Every single week in the UK, two women are killed by their current or ex partners. That’s every week. Imagine the horror and terror we feel when a girl’s body is found, naked and battered, murdered by a stranger. Now imagine if two women were found this way, every week of every year. Most of us would never go out after dark. But where is there to hide if the murder and the rape take place in your own home, carried out by the man you loved, the father of your children? Perhaps it’s so disturbing to imagine this kind of life and its implications for the family that we refuse to think about it. We tell girls to watch out for strangers on the streets and stay safely at home. Germaine Greer has pointed out the dichotomy of conditioning your teenage daughter to fear, while it is in fact your teenage son who is most likely to be attacked on a night out.
Women’s magazines and tabloid newspapers overflow with dire stories of women accosted in alleys and taxis. Of course it does happen, and I do not for one second devalue the suffering to which these women have been subjected. My main problem with the ad campaign, I think, is that it still places the onus on women to stop rape. What I challenge is the notion that they might in some way have deserved it, by getting into the wrong car, or by having one drink too many, or trying to safe a few pounds getting home. Follow that line of argument to the conclusion, and you end up arguing that she deserved it for wearing the wrong skirt, for looking at her rapist in the wrong way. You will argue that women who are punched by their husbands brought it on themselves by saying the wrong thing. You will point out that twelve-year old girls raped by their fathers were asking for it by wearing tight jeans. It’s no kind of freedom if you can only be safe by dressing down, staying coldly sober, and travelling in groups like frightened animals.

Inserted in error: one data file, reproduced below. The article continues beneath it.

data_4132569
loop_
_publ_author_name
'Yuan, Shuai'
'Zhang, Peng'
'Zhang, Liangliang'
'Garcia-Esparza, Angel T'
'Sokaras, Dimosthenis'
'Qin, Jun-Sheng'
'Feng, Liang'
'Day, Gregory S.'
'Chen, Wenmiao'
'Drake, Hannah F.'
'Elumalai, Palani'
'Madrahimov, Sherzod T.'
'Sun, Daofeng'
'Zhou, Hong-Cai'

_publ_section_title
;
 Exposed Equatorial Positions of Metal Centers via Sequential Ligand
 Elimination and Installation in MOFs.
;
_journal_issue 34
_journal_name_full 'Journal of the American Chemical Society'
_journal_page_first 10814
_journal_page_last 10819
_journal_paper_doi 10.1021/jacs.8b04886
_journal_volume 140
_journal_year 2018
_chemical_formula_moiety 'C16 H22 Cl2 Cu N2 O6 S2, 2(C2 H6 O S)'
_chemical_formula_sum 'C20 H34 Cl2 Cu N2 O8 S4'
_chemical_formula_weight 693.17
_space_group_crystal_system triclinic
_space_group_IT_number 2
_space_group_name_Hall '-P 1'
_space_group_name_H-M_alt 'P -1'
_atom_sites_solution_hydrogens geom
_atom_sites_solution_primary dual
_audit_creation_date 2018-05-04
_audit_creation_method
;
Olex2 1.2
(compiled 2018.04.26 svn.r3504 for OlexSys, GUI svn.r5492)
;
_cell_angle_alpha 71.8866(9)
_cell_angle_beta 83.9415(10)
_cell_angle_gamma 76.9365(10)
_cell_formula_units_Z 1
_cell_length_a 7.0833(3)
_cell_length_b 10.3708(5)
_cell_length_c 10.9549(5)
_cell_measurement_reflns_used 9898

Personal safety charities struggle to give out advice about protection. I don’t suggest we become reckless with our safety to the point of ignoring our instincts. Innate fight-or-flight responses have served well for millions of years. It’s all very well to be vigilant, however, and watch for people following you, and turn off your I-pod, and carry a mobile discreetly, but it will not actually protect you when it comes down to it. While women remain physically weaker, or while men have access to knives or bottles or simply terror, their most potent weapon, no woman will be entirely safe.